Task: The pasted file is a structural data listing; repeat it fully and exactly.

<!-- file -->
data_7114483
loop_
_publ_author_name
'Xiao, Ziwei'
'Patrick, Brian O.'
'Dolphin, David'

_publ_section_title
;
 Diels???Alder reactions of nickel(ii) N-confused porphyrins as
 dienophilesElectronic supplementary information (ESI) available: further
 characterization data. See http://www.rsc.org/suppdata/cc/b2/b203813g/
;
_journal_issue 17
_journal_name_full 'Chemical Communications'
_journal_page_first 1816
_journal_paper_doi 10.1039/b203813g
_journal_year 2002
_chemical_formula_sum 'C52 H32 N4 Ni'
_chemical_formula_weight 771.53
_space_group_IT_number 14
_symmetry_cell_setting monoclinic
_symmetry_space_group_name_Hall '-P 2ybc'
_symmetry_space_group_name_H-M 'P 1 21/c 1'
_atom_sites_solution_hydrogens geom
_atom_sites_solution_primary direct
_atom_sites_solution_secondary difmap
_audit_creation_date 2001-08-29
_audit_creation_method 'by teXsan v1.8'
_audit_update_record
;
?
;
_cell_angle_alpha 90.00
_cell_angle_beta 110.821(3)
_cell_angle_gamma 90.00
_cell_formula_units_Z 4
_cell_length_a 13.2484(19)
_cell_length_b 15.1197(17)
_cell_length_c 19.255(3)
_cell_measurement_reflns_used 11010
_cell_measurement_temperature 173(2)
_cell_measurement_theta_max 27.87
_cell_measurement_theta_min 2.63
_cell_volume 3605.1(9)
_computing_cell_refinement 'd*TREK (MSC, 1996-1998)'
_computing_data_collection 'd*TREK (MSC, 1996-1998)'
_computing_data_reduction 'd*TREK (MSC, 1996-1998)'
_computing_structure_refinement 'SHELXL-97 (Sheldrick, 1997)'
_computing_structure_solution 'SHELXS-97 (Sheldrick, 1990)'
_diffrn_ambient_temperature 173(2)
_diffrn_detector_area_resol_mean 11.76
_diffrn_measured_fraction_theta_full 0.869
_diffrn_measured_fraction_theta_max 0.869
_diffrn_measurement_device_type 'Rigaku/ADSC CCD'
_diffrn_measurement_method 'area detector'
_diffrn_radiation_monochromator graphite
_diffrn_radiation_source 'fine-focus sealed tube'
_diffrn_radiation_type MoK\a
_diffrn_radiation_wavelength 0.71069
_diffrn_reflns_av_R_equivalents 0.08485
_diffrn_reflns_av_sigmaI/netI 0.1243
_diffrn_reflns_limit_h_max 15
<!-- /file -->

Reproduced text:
data_7114483
loop_
_publ_author_name
'Xiao, Ziwei'
'Patrick, Brian O.'
'Dolphin, David'

_publ_section_title
;
 Diels???Alder reactions of nickel(ii) N-confused porphyrins as
 dienophilesElectronic supplementary information (ESI) available: further
 characterization data. See http://www.rsc.org/suppdata/cc/b2/b203813g/
;
_journal_issue 17
_journal_name_full 'Chemical Communications'
_journal_page_first 1816
_journal_paper_doi 10.1039/b203813g
_journal_year 2002
_chemical_formula_sum 'C52 H32 N4 Ni'
_chemical_formula_weight 771.53
_space_group_IT_number 14
_symmetry_cell_setting monoclinic
_symmetry_space_group_name_Hall '-P 2ybc'
_symmetry_space_group_name_H-M 'P 1 21/c 1'
_atom_sites_solution_hydrogens geom
_atom_sites_solution_primary direct
_atom_sites_solution_secondary difmap
_audit_creation_date 2001-08-29
_audit_creation_method 'by teXsan v1.8'
_audit_update_record
;
?
;
_cell_angle_alpha 90.00
_cell_angle_beta 110.821(3)
_cell_angle_gamma 90.00
_cell_formula_units_Z 4
_cell_length_a 13.2484(19)
_cell_length_b 15.1197(17)
_cell_length_c 19.255(3)
_cell_measurement_reflns_used 11010
_cell_measurement_temperature 173(2)
_cell_measurement_theta_max 27.87
_cell_measurement_theta_min 2.63
_cell_volume 3605.1(9)
_computing_cell_refinement 'd*TREK (MSC, 1996-1998)'
_computing_data_collection 'd*TREK (MSC, 1996-1998)'
_computing_data_reduction 'd*TREK (MSC, 1996-1998)'
_computing_structure_refinement 'SHELXL-97 (Sheldrick, 1997)'
_computing_structure_solution 'SHELXS-97 (Sheldrick, 1990)'
_diffrn_ambient_temperature 173(2)
_diffrn_detector_area_resol_mean 11.76
_diffrn_measured_fraction_theta_full 0.869
_diffrn_measured_fraction_theta_max 0.869
_diffrn_measurement_device_type 'Rigaku/ADSC CCD'
_diffrn_measurement_method 'area detector'
_diffrn_radiation_monochromator graphite
_diffrn_radiation_source 'fine-focus sealed tube'
_diffrn_radiation_type MoK\a
_diffrn_radiation_wavelength 0.71069
_diffrn_reflns_av_R_equivalents 0.08485
_diffrn_reflns_av_sigmaI/netI 0.1243
_diffrn_reflns_limit_h_max 15